â€œIf it is expensive, it must workâ€Â vsÂ â€œtoo good to be trueâ€
What if your mother-in-law went to Medical Doctor for a check-up and in passing mentioned she was having some age related general decline in health, energy and cognitive function and the doctor comes at you with:Â there is this new thing, that you can get that only costs $4,000 for a six month supply, but we have to order it from New York, because it isnâ€™t available here (in Washington State) and she takes the bait?Â The doctor also orders her a CT scan without discussing it with her, another expensive procedure, enhancing the fear factor and perhaps providing some justification for the instigation of this rather expensive therapeutic agent.Â Would you think, if it is expensive, it must work?
What if your mother-in-law went to a health food store and someone there said, take this inexpensive ($60 for six months) Chinese herb and you will feel healthier, years younger, your memory will be enhanced and you will have more energy?Â Would you think, itâ€™s too good to be true?
In this article, â€œAnti-Aging Pill Targets Telomeres at the Ends of Chromosomesâ€, published in The Scientific American BOTH products are addressed.Â Letâ€™s take the third paragraph and break it downâ€¦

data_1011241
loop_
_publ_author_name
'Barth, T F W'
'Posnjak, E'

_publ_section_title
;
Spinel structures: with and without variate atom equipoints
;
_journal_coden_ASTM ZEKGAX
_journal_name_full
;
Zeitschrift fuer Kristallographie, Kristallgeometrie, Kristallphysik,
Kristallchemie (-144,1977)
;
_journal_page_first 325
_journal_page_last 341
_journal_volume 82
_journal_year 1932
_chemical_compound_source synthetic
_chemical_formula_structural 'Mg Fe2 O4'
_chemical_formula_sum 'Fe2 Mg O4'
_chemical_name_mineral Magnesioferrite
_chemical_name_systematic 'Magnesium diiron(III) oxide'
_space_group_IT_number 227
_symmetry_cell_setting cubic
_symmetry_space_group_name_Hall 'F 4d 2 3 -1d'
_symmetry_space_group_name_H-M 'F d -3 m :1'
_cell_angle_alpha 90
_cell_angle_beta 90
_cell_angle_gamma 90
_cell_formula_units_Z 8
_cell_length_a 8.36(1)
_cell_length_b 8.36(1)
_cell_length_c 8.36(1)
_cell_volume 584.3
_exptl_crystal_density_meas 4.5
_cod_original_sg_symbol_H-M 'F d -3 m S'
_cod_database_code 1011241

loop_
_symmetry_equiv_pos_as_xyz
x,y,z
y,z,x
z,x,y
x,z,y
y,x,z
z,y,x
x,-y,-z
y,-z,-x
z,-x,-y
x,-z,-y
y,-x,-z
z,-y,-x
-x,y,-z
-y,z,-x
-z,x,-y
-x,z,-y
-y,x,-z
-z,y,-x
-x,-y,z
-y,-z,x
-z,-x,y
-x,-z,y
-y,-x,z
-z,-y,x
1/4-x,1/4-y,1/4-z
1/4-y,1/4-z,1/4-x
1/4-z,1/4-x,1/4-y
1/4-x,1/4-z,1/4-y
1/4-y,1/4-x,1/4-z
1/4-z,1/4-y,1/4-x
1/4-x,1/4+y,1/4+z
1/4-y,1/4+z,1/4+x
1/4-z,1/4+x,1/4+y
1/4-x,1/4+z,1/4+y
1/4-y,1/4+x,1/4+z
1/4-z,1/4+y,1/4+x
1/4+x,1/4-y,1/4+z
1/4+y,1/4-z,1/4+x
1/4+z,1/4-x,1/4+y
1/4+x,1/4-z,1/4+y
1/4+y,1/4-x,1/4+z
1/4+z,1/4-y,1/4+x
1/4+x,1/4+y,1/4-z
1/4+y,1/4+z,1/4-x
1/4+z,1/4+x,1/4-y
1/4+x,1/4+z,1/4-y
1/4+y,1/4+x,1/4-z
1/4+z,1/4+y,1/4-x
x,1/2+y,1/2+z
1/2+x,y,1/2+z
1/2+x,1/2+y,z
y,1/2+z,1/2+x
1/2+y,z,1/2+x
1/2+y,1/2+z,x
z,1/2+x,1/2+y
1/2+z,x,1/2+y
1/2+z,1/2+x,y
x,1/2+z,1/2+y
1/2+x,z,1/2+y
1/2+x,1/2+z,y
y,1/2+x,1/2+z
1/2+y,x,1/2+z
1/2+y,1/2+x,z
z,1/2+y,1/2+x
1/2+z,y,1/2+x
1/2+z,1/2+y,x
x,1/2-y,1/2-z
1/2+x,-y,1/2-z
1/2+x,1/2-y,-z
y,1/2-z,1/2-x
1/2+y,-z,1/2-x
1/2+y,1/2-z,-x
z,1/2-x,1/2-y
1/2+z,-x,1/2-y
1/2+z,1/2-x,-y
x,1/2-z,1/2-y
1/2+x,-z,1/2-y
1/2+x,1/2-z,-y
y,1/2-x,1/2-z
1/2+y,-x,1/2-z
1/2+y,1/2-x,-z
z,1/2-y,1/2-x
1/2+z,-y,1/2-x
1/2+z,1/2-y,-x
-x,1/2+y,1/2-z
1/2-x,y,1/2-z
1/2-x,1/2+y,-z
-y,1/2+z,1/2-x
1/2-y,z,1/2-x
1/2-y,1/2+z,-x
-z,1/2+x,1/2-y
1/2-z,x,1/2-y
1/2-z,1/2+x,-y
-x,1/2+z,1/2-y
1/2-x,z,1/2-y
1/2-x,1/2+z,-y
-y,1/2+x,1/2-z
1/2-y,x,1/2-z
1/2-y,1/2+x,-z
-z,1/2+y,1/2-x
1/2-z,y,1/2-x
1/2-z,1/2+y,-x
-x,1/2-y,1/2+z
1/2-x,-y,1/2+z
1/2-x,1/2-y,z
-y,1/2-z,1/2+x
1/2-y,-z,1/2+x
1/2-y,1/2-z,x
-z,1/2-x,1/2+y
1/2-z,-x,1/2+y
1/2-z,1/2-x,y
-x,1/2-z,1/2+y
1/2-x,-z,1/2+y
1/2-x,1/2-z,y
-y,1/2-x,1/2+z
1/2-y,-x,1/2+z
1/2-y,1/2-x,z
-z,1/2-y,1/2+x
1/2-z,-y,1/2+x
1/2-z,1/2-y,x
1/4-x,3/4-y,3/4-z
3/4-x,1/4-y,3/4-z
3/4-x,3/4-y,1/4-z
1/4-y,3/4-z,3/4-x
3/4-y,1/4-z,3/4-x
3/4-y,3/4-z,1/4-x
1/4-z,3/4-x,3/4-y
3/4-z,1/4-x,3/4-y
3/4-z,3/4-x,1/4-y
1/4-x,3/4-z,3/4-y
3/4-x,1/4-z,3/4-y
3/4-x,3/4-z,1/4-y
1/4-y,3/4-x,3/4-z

â€œNew York-based T.A. Sciences claims to be the only company in the world manufacturing a supplement in a pill form that has been lab tested and shown to stop telomeres from shortening, in hopes of halting the aging process. The product, TA-65, comes from extracts of the Chinese herb astragalus, which has been used for medicinal purposes for more than 1,000 years, says Noel Patton, chief executive officer of the company.â€
*Â Â T.A Sciences “claims” to be the only source – anyone can claim anything
*Â Â Â supplement in a pill form â€“ not a drug, (so why is this doctor â€œprescribingâ€itÂ at $666 per month?)
*Â Â Â in hopes of halting the aging process â€“ not PROVEN to halt the aging process
*Â Â Â from extracts of the Chinese herb, astragalus â€“ an inexpensive herb available in health food stores everywhereÂ Â Â
*Â Â Â Â used for medicinal purposes for more than 1000 years – plenty of anecdotal evidence is available to support safety and efficacy.Â Â Â Â
Commonly used to enhance immune function, Astragalus membranaceus, is neither â€œrareâ€ nor â€œobscureâ€.Â T.A. Sciences CEO, Noel Patton, is not a doctor; he is a businessman with one foot in the US and one foot in China.Â I am not saying that his â€œscienceâ€ is not good. I am happy that the research of the scientific application of substances found in nature is on-going, even-though this research was done in China and wonâ€™t be widely accepted in the United States.Â
Other herbs that likely have telomerase inhibitor action would probably be He-Shou-Wu (Fo-ti) Polygonium multiflorum, Ashwaganda Withania somnifera, Maca Lepidium meyenii and Siberian Ginseng Eleuthrococcus senticosus as they all have similar adaptogenic properties.